Oceana Finds U.S. Fishermen Could Lose $1 Billion Annually in Wasted Catch

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Washington, D.C.
Contact:
Amelia Vorpahl ( [email protected] 202-467-1968, 202-476-0632 (cell))





Today, Oceana released a new report that finds fishermen in the United States could be throwing away approximately $1 billion annually in wasted catch, or bycatch, which is the discarding of non-target fish and marine wildlife at sea, often already dead or dying. These findings, which examine the economic value of discarded fish lost to the U.S. fishing industry, are a follow-up to Oceana’s previous report Wasted Catch: Unresolved Bycatch Problems in U.S. Fisheries.

“Bycatch is bad business. We’re not just throwing away fish, we’re throwing away money," said Dominique Cano-Stocco, campaign director at Oceana. “While improvements have been made in U.S. fishery management, the bottom line is that $1 billion in wasted catch is too much. The U.S. must continue to move forward on reducing the amount of bycatch in our nation’s fisheries.”

In Oceana’s new report, titled Wasted Cash: The Price of Waste in the U.S. Fishing Industry, the most recently available bycatch data from the National Marine Fisheries Service was multiplied by the price per pound of discarded fish species, and then compiled for a nationwide estimate of the lost economic value. This conservative analysis provides a snapshot of the real value wasted from inefficient fishing operations. According to government estimates, U.S. fishermen discard approximately 20 percent of their catch every year, amounting to 2 billion pounds of fish.

“The staggering amount of fish thrown away every year in the U.S. represents a real loss, both to fishermen and the future resilience of ocean ecosystems,” said Amanda Keledjian, report author and marine scientist at Oceana. “Fisheries need to take the same steps other successful businesses do to cut waste and increase efficiency. In most cases, fishermen have the means and knowledge to make these changes, but lack the economic incentives to do so.”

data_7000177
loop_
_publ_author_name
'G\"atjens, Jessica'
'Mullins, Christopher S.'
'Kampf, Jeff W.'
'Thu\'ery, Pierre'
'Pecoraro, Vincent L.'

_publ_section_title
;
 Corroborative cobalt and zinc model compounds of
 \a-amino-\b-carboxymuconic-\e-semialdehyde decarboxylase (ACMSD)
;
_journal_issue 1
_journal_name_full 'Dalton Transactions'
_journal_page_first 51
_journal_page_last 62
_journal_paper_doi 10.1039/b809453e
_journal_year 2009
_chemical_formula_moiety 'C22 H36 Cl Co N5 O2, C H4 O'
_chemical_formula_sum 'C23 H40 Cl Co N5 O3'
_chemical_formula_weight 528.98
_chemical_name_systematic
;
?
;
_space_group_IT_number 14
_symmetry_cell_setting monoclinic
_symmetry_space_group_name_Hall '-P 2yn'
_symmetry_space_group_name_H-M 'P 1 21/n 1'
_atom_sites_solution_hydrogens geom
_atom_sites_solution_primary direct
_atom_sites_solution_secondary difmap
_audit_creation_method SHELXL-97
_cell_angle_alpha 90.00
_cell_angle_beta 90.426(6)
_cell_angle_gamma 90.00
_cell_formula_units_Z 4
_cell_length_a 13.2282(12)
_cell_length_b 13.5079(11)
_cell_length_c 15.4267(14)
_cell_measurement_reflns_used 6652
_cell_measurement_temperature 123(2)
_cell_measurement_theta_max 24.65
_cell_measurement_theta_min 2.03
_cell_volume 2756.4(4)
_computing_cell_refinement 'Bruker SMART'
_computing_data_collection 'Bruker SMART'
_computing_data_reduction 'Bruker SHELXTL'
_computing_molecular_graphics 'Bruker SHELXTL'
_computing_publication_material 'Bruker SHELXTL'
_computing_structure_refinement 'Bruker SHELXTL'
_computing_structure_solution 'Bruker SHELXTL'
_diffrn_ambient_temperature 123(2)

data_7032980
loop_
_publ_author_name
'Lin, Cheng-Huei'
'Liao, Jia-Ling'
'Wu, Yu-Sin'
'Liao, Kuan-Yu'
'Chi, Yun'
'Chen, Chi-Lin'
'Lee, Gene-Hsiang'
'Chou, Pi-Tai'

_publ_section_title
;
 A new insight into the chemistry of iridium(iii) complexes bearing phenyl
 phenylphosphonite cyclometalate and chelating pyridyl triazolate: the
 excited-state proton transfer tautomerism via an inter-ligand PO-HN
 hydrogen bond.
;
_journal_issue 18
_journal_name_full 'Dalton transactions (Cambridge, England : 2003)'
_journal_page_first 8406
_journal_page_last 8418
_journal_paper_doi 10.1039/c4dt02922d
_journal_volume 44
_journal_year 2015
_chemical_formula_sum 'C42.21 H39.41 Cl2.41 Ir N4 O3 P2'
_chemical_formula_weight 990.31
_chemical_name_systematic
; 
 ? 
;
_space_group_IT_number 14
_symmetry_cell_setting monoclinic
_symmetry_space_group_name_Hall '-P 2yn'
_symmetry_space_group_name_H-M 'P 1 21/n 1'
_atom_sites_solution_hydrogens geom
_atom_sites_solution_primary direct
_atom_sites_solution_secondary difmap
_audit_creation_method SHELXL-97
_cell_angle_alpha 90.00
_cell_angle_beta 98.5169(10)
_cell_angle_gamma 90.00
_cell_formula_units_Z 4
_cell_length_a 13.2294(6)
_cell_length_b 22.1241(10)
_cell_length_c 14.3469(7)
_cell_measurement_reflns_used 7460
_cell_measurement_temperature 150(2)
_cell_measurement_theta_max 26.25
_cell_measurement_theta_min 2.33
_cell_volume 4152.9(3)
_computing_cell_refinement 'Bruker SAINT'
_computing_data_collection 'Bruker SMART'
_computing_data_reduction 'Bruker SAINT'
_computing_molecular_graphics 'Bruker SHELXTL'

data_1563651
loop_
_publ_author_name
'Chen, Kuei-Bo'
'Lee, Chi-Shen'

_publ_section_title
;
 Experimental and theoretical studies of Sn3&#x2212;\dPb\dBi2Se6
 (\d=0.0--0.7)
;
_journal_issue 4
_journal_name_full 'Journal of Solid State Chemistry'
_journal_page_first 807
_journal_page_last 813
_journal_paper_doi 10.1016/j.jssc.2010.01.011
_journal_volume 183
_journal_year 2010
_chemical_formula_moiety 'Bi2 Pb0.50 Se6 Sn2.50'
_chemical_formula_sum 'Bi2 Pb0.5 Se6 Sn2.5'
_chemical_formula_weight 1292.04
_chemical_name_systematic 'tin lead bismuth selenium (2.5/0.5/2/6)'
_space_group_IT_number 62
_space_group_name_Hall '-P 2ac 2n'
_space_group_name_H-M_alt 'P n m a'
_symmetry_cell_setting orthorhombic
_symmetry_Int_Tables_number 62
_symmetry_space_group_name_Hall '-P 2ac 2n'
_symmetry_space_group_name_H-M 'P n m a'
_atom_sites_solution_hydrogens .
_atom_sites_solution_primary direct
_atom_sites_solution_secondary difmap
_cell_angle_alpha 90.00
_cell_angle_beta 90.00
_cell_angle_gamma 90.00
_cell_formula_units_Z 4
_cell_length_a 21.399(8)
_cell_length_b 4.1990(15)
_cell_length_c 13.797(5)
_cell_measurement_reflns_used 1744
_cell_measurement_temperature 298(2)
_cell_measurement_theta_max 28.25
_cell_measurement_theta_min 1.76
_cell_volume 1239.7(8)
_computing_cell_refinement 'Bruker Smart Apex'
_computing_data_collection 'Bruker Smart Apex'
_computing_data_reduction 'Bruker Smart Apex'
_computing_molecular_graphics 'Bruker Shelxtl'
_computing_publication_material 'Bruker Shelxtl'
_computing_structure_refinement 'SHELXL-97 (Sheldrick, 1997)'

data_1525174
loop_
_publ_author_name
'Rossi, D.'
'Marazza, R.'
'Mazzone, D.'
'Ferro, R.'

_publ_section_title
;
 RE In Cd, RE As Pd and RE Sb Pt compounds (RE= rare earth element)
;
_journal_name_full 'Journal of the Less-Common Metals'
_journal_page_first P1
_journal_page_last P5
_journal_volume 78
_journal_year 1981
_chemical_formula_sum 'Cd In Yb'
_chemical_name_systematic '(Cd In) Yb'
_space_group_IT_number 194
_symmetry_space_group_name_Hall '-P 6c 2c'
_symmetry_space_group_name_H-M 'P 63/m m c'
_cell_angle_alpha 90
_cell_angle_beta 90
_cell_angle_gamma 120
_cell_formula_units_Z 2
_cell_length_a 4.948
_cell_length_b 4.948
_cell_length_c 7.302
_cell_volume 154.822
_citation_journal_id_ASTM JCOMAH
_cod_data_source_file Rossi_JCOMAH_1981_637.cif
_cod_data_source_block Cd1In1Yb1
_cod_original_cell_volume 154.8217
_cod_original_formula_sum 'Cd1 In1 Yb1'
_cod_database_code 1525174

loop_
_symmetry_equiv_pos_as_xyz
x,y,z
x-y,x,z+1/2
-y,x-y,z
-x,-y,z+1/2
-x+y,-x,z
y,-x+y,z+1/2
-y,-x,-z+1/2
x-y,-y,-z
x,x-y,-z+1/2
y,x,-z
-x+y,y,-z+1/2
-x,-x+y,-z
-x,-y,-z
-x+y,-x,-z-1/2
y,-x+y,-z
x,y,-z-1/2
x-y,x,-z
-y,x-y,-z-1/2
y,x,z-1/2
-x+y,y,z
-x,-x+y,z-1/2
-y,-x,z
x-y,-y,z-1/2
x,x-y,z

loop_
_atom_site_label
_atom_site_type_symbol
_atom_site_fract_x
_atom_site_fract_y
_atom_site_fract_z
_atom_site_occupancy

Key Facts:

South Atlantic and Gulf:

  • $100 million worth of fish discarded in the southeast shrimp trawl fishery
  • $4 million worth of target fish discarded in the Atlantic pelagic longline fishery, including tuna, sharks and swordfish
  • $3 million worth of red grouper and $250,000 worth of red snapper discarded in the snapper-grouper longline fishery

New England and Mid-Atlantic:

 

  • $25 million worth of discarded fish in bottom trawl fisheries, equivalent to 20% of the total value of these fisheries
  • $8.5 million worth of discarded summer and yellowtail flounder in trawl and dredge fisheries, equivalent to 30% of the earnings for these species
  • $3 million worth of severely depleted Atlantic cod discarded

 

Alaska and Pacific:

 

  • $53 million worth of Pacific halibut discarded in Alaskan fisheries in one year, equivalent to 25% of the annual landed value in the region
  • $17 million worth of fish discarded by flatfish trawlers in the Gulf of Alaska
  • $0.5 million worth of bluefin tuna discarded in the California drift gillnet fishery in one year

 

In the report, Oceana recommends a three-step approach for fisheries managers to increase efficiency and cut down on lost value due to bycatch:

 

  1. COUNT -- Accounting for Bycatch: Everything that is caught in a fishery, including bycatch, should be counted. Without accurate estimates of how much fishermen are catching and discarding, fisheries managers have no way to account for the negative consequences of bycatch, including the failure of juvenile fish to mature, off-the-books fishing on depleted species and lost future revenue.
  2. CAP -- Bycatch Limits Pay Dividends: Establishing scientifically based bycatch limits is critical for maintaining healthy fishery resources and for fishermen to avoid financial losses from continued overfishing and premature fishery closures.
  3. CONTROL -- Economic Incentives Change Behavior: Fisheries managers should provide incentives to minimize bycatch and avoid economic losses like early fisheries closures that result from exceeding bycatch limits. These could include incentives to use real-time reporting, cleaner gear, time-area management, bycatch reduction devices or other emerging economic tools.

 

To access all of Oceana’s materials, including the full report, a brochure with a summary of the findings, photos, expert bios and more, please visit www.oceana.org/wastedcash.

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